Most people don’t know very much. (Now tell me, if I had guessed that your reaction to that opening would be an initial nodding agreement quickly fading to the realization that it might include you, too, would I have been right?)

Photo credit: Wm Jas from Flickr

This is not to say we’re more clueless than in the past. The truth is that people in today’s world possess generalized knowledge about a far wider range of topics than at any other time in history. We are blanketed with data, with knowledge of what’s out there.

People who would in the past have remained completely illiterate can now whip out their cell phones and fling at least semi-coherent text messages across the world in milliseconds. The problem is that knowledge is not comprehension. In other words you might have heard that scientists are saying alcohol is good for you (or bad; it varies, so check the latest news) yet might not understand what led them to that conclusion. And that’s what makes today’s world so great: you can get online and get informed about pretty much anything you want, IF you want to.

In times past, the average Joe (let’s call him Joe Carpenter, for a neat combination of Republican and Christian symbolism) would have thought nothing strange of buying medical remedies in unmarked brown bottles from the local snake oil salesman. Our average Joe Carpenter’s only fact reference was word of mouth and communal wisdom. He’d trust the grapevine if, for example, his wife (let’s call her Mary) heard from all the other women in town that benzene made a great aftershave. Or that cod liver oil would help their children grow up healthy and stay that way.

In the latter case, she’d be entirely correct but wouldn’t have had any knowledge of why — Omega 3 hadn’t been discovered yet. In the former – and yes, benzene was used as an aftershave until its carcinogenic properties became evident – she would have been dangerously wrong. There was simply no way to find out the facts.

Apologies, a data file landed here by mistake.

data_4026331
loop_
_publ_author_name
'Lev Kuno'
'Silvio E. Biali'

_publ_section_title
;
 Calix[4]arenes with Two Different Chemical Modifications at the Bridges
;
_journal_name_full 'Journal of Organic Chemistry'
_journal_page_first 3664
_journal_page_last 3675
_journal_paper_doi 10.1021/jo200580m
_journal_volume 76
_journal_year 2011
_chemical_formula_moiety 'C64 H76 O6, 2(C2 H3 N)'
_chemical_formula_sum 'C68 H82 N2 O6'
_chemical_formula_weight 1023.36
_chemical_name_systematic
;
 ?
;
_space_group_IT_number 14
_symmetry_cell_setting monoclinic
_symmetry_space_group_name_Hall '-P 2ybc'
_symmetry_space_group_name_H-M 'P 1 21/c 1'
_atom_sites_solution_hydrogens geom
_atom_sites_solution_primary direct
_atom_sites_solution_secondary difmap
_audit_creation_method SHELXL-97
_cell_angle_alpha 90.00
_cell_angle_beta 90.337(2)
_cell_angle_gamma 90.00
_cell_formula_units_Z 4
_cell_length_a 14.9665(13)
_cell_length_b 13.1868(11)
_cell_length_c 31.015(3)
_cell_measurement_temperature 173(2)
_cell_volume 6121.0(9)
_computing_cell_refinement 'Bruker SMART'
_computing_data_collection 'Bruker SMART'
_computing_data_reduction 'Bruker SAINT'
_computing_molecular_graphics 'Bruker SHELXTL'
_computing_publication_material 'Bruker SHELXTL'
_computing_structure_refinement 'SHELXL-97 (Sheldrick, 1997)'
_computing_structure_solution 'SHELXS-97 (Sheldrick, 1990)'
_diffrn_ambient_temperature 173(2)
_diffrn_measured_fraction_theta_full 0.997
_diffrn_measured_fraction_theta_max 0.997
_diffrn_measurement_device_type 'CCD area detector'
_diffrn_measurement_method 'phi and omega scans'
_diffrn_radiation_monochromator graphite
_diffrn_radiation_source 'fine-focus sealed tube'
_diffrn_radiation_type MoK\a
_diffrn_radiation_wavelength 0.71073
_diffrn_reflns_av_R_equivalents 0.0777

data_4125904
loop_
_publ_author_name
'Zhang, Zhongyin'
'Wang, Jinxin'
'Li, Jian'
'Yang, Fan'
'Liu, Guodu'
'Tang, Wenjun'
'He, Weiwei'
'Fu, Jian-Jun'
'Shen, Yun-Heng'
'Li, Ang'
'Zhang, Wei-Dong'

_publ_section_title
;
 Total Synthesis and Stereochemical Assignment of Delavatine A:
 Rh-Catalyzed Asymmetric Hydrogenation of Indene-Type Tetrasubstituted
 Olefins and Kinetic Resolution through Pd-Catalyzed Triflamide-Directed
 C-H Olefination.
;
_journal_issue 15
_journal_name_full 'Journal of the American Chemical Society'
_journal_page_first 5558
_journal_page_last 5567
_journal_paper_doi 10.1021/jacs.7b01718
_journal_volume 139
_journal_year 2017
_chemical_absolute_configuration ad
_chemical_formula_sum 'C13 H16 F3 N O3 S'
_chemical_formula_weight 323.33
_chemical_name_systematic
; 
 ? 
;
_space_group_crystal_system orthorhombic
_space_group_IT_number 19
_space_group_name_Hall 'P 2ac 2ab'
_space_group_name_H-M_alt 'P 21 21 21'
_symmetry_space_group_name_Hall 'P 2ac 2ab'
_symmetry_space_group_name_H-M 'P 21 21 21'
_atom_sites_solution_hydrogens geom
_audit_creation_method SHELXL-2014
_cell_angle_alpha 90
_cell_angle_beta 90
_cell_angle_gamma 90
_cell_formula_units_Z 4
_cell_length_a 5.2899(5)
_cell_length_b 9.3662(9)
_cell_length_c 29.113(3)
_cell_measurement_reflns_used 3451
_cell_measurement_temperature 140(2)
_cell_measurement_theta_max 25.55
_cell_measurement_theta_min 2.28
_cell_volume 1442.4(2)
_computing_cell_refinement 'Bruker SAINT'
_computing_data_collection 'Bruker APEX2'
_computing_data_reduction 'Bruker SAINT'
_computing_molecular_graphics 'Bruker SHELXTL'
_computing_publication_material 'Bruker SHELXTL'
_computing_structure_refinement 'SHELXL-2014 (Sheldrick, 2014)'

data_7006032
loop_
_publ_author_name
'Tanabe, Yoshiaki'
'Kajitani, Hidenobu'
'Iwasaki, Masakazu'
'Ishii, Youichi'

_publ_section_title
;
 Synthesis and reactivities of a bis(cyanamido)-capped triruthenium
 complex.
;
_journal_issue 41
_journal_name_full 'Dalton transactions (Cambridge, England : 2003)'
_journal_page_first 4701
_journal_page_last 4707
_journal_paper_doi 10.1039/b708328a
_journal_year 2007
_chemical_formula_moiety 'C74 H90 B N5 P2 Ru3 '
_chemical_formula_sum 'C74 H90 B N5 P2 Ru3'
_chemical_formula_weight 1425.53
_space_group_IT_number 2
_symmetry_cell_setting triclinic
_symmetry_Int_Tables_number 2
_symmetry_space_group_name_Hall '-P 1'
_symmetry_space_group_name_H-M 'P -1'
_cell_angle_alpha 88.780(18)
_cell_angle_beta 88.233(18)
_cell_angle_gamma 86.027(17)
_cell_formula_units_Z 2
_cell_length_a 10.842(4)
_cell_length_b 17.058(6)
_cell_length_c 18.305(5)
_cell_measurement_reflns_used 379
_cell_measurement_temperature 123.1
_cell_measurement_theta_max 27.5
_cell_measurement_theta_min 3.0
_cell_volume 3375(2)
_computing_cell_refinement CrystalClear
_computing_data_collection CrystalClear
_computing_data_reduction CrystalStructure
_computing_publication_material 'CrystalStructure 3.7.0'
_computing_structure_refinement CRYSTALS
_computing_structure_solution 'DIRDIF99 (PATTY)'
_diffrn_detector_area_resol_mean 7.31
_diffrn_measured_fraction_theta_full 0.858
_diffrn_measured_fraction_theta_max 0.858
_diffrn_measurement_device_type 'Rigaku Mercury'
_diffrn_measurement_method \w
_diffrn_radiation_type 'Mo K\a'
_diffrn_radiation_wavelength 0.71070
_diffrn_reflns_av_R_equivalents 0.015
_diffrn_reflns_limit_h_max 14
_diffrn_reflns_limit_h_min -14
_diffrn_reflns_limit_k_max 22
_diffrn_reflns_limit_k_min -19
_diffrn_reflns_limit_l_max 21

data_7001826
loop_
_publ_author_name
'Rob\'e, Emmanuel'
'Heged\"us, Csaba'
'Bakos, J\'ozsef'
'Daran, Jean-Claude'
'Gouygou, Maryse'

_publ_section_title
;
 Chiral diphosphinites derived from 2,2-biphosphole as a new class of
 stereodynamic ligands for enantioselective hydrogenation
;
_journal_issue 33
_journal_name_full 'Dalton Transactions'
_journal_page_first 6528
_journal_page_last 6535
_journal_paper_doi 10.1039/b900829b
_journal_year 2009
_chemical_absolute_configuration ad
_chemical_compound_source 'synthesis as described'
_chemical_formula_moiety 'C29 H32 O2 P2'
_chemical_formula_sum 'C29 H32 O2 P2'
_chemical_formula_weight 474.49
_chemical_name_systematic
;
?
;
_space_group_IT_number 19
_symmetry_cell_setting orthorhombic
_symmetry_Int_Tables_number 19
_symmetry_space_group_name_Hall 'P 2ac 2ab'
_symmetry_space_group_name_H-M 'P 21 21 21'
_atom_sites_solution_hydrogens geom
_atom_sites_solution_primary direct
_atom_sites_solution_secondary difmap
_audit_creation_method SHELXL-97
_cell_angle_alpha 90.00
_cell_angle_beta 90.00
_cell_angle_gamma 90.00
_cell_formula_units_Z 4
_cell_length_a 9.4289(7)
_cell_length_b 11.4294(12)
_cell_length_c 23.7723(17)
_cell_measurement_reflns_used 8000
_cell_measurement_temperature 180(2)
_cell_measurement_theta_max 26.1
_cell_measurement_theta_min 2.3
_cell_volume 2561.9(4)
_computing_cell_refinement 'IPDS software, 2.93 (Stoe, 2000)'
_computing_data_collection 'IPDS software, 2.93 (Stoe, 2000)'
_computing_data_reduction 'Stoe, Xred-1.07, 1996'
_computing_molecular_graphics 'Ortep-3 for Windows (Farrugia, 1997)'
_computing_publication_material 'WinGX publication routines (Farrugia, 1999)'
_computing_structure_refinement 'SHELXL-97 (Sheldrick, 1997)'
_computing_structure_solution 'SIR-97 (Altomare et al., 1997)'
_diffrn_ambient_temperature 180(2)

But that’s exactly the difference between now and then. We have the Internet, Wikipedia, WebMD, online databases covering every area of expertise known to man. Literally. We have all the information we could possibly ever want right there at our fingertips, all the real facts and plenty of fake ones. Somehow the enlightened, informed Internet world is host to a phenomenal number of falsehoods, bad facts, and scams whether criminal or just dumb (Is the $10 I’ll get for forwarding Bill Gates’ email any more real than your rich, dying uncle in Nigeria who’s going to leave me money if I simply call to claim it?).

Hearsay and superstition still rule the day, except now our misinformation comes from so many more sources than before. Fortunately we also have an expanded ability to check our facts before falling for any of it.

But you tell me: Do we?

[notice class=”notice”]This is a guest post by Daniel Greenberg. Daniel likes to ride small horses around big ponds on medium-sized estates, of which he may or may not have several.[/notice]

Image courtesy of WM Jas on Flickr.